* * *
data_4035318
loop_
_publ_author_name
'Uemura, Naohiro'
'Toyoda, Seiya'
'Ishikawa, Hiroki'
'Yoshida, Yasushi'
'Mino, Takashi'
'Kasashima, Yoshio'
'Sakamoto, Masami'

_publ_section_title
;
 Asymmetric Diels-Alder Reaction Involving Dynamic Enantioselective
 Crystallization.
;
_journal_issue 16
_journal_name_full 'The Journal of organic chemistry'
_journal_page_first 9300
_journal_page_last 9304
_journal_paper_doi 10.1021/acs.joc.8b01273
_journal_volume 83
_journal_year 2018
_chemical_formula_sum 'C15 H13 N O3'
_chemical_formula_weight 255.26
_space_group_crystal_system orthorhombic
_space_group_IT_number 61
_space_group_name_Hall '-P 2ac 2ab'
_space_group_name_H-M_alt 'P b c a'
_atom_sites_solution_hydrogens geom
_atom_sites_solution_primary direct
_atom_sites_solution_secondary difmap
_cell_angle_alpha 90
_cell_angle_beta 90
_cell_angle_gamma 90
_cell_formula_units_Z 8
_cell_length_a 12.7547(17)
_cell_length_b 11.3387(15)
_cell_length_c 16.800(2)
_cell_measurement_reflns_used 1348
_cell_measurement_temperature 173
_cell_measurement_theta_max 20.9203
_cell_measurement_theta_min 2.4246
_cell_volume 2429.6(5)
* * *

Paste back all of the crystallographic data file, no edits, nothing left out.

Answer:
data_4035318
loop_
_publ_author_name
'Uemura, Naohiro'
'Toyoda, Seiya'
'Ishikawa, Hiroki'
'Yoshida, Yasushi'
'Mino, Takashi'
'Kasashima, Yoshio'
'Sakamoto, Masami'

_publ_section_title
;
 Asymmetric Diels-Alder Reaction Involving Dynamic Enantioselective
 Crystallization.
;
_journal_issue 16
_journal_name_full 'The Journal of organic chemistry'
_journal_page_first 9300
_journal_page_last 9304
_journal_paper_doi 10.1021/acs.joc.8b01273
_journal_volume 83
_journal_year 2018
_chemical_formula_sum 'C15 H13 N O3'
_chemical_formula_weight 255.26
_space_group_crystal_system orthorhombic
_space_group_IT_number 61
_space_group_name_Hall '-P 2ac 2ab'
_space_group_name_H-M_alt 'P b c a'
_atom_sites_solution_hydrogens geom
_atom_sites_solution_primary direct
_atom_sites_solution_secondary difmap
_cell_angle_alpha 90
_cell_angle_beta 90
_cell_angle_gamma 90
_cell_formula_units_Z 8
_cell_length_a 12.7547(17)
_cell_length_b 11.3387(15)
_cell_length_c 16.800(2)
_cell_measurement_reflns_used 1348
_cell_measurement_temperature 173
_cell_measurement_theta_max 20.9203
_cell_measurement_theta_min 2.4246
_cell_volume 2429.6(5)